Preston North End Community and Education Trust is continuing to provide essential foods and mental health and wellbeing resources for those in need.
The Trust has been supported by Morrisons Riversway to deliver further food hampers to those most vulnerable in the local community.
In addition, mental health and wellbeing packs have been created and distributed within the food hampers, to provide a boost for those who need it most.
Among the packs are activities for both adults and children, including word searches, quizzes, recipe sheets and exercise guides, plus plenty more.
Mill Bank Wellbeing Centre was supported with the provision of both essential foods and the mental wellbeing resources for its service users, the latter being delivered as part of Children’s Mental Health Week.
Health and Wellbeing Officer Hannah White explained that the support for Mill Bank, a supported housing unit for homeless families, is taking pressure off of service users by providing them with the essential goods, as well as resources to keep children busy.
“We’ve provided some activities that can keep children occupied and ultimately it takes the stress off the parents as well.,” said Hannah.
“It’s not easy for children trying to learn from home. There’s going to be a lot of distractions around with built-up energy they don’t know what to do with, and they’re missing out on that social interaction with their class-mates.
“Hopefully, what we’ve provided will really help to focus on their energy into something else.”
Mill Bank Customer Support Co-ordinator Tony Sharrock echoed that sentiment.
He said: “We’ve got 40 homeless families that we support with a range of different issues. Our ultimate goal is to help them back into general housing.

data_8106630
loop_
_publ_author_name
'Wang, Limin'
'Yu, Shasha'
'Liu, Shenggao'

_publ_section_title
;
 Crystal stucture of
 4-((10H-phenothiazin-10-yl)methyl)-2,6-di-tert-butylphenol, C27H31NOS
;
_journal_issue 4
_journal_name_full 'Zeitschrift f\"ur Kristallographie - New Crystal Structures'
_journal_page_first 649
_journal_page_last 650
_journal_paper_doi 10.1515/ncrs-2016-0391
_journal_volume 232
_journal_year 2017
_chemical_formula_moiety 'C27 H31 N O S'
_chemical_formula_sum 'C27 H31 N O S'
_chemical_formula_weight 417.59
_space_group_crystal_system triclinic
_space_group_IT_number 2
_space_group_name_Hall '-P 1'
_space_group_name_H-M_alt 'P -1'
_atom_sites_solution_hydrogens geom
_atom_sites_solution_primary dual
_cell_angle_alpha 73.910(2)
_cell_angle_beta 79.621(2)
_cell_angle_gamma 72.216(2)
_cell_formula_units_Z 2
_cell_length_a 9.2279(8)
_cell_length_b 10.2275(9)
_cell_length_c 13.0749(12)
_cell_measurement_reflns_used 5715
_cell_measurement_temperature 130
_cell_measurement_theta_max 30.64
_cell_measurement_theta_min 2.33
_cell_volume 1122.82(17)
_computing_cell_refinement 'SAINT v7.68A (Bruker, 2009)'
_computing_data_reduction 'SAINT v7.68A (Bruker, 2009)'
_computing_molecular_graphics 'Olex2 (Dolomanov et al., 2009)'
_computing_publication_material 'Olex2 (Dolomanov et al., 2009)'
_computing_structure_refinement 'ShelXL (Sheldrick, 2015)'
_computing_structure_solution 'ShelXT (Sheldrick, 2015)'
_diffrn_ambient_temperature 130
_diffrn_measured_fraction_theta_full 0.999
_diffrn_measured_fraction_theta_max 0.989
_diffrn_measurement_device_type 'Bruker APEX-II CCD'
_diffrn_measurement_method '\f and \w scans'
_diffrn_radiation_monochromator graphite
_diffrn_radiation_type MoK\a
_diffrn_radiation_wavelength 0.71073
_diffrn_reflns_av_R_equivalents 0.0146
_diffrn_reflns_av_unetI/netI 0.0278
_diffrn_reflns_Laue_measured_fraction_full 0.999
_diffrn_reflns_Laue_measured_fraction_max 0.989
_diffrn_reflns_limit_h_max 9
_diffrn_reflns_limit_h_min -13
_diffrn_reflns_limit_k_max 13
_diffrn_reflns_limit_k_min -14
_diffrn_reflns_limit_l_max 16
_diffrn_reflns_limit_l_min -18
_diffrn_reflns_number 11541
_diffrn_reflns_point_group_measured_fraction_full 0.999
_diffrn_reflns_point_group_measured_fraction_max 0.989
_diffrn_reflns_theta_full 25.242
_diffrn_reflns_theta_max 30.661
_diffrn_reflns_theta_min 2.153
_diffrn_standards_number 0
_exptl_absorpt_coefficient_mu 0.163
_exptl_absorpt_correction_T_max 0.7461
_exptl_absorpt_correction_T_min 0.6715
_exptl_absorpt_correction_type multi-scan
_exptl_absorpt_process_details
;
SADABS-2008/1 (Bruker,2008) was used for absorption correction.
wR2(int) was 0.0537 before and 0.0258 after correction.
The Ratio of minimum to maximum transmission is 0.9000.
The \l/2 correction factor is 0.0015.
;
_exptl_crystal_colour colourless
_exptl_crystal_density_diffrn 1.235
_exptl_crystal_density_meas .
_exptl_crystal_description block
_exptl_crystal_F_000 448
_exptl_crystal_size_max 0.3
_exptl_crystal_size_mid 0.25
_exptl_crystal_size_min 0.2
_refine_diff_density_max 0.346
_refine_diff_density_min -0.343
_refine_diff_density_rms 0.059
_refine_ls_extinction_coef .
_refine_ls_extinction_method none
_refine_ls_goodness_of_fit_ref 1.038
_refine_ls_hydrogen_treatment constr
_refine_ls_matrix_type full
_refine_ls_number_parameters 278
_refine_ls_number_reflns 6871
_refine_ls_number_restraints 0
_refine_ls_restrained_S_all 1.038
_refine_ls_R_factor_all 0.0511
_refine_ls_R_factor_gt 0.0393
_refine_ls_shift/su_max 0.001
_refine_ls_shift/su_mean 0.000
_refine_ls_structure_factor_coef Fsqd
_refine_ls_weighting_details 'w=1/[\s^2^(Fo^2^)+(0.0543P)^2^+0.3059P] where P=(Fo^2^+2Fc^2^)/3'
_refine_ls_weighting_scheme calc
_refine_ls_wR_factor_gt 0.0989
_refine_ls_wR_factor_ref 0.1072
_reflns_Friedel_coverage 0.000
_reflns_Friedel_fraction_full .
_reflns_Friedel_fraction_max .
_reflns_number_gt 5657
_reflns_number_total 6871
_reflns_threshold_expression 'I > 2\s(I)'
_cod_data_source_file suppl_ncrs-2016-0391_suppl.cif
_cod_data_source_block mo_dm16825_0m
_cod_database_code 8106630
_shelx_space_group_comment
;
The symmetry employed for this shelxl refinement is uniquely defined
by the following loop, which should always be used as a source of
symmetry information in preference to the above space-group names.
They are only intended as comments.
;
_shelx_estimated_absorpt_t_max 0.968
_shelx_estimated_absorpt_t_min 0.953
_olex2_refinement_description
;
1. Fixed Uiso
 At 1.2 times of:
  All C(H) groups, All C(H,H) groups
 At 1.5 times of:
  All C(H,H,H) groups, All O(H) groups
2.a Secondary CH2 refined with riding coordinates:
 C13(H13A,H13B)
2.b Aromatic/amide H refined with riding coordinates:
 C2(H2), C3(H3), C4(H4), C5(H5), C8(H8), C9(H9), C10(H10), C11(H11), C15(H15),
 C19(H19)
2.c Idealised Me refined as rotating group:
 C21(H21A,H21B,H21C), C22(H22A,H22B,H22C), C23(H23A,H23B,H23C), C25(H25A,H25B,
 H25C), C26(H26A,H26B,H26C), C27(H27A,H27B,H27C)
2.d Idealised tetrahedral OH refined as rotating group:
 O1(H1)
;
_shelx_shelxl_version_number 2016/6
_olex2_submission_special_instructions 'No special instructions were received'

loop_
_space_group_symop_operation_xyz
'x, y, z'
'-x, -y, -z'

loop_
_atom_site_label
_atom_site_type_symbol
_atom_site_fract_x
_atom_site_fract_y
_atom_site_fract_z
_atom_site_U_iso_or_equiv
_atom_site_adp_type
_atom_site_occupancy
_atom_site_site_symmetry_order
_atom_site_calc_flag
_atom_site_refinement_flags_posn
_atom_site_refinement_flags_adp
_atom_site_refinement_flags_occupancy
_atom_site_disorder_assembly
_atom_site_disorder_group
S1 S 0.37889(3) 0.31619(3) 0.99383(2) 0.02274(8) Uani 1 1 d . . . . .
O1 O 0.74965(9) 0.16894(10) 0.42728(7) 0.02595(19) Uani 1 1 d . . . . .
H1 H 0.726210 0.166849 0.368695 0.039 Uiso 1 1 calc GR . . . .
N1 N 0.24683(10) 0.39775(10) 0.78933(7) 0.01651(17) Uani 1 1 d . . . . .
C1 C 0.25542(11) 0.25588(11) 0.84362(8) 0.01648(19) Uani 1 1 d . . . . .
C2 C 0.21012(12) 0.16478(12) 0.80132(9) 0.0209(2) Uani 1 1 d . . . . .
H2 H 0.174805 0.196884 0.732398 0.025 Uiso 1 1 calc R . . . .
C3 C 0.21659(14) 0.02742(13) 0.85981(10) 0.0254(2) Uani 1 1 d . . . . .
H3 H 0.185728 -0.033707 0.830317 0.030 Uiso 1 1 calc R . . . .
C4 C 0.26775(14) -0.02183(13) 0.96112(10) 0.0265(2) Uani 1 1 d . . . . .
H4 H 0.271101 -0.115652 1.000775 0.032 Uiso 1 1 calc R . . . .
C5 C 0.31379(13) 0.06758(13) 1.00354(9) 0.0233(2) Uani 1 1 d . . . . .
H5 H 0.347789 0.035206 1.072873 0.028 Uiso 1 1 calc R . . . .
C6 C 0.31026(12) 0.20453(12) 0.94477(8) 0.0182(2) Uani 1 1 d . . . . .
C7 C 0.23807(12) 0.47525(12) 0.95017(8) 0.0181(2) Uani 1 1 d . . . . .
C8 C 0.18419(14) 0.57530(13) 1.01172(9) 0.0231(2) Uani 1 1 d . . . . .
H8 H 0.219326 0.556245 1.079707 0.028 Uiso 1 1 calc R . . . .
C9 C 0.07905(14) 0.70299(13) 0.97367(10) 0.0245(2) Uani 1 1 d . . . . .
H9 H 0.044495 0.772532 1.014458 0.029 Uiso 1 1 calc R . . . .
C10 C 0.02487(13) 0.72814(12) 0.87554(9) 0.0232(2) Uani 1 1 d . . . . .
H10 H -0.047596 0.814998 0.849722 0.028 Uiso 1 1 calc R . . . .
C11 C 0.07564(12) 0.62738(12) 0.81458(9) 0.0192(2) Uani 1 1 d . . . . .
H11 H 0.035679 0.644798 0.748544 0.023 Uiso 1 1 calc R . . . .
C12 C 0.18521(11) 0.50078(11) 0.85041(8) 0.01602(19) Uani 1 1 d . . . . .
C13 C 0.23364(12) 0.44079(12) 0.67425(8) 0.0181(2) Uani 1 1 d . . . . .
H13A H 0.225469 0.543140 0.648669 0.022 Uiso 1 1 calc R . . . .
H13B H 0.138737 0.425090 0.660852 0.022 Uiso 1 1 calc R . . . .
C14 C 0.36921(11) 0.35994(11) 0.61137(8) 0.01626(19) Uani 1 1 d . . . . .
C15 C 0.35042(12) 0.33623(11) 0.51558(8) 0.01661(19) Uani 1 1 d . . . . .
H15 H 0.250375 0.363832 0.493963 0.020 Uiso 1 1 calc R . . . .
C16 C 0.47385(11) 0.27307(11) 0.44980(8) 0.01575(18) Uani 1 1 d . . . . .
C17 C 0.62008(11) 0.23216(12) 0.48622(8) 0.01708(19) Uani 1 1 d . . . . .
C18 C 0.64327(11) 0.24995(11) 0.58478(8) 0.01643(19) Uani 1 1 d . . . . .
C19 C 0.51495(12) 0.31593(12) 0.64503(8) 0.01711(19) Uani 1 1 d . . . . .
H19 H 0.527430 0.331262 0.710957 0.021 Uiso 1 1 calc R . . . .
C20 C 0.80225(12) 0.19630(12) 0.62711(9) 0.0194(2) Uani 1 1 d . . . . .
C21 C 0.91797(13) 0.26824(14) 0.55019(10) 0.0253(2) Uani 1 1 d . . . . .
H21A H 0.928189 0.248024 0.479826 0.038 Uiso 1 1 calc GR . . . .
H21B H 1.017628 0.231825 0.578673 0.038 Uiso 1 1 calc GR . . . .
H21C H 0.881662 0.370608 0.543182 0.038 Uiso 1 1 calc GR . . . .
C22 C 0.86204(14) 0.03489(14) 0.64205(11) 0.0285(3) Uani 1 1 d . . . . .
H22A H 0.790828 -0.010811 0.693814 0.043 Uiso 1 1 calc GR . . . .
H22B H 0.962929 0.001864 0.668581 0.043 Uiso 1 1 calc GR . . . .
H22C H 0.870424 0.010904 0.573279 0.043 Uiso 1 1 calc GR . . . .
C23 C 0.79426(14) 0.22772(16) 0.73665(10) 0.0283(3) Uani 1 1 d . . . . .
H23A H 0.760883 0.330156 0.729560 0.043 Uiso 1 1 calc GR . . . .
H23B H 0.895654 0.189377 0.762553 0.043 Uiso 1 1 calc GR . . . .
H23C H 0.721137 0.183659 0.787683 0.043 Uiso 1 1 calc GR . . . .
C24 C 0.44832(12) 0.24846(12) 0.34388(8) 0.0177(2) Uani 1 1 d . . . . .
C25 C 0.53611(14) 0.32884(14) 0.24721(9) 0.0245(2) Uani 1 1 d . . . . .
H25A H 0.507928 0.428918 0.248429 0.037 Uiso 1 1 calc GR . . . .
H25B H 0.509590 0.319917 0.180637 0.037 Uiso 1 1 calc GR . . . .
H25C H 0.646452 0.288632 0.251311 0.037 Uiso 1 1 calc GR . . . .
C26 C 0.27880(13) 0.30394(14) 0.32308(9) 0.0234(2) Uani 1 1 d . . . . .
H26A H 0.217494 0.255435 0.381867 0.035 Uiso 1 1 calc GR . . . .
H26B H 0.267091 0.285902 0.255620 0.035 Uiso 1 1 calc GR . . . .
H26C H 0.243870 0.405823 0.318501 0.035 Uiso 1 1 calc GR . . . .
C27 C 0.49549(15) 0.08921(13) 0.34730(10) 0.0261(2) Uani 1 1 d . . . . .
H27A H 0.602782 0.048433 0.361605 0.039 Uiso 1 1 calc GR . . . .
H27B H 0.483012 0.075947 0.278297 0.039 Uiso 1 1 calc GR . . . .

“The food that’s been provided will be a real help. People have struggled financially during such difficult times. The mental health care packages that are being brought, I think they will really help people.”
Meanwhile, service user Jayne Conway added: “It will help my eight-year-old. He struggles with the day-to-day of not going to school, not having his friends around, his teachers to tell him. I can’t do home schooling with him because he just doesn’t sit down to do it.
“Even I struggle to do the work with him because I don’t understand it myself. These are a bit easier to do, the word searches, to keep his mind active.”
The foods and mental health packages have also been delivered to others in need in the local community, including PNECET programme members.
Walking footballer Fred Roberts has been supporting his wife after she sadly suffered a stroke, and admitted that the welcome surprise of a hamper would really help him.
“It’s lovely to see everybody and I’m delighted to get a hamper as well, to see that North End are thinking about us. Everyone is missing the football like mad.
“My wife had a stroke in November, so to get to the shops, it’s difficult now really. She can walk but not totally well. Something like this helps me so much.
“It’s provided a lifeline, particularly with my wife being unwell, it’s much appreciated. Thank you very much!”
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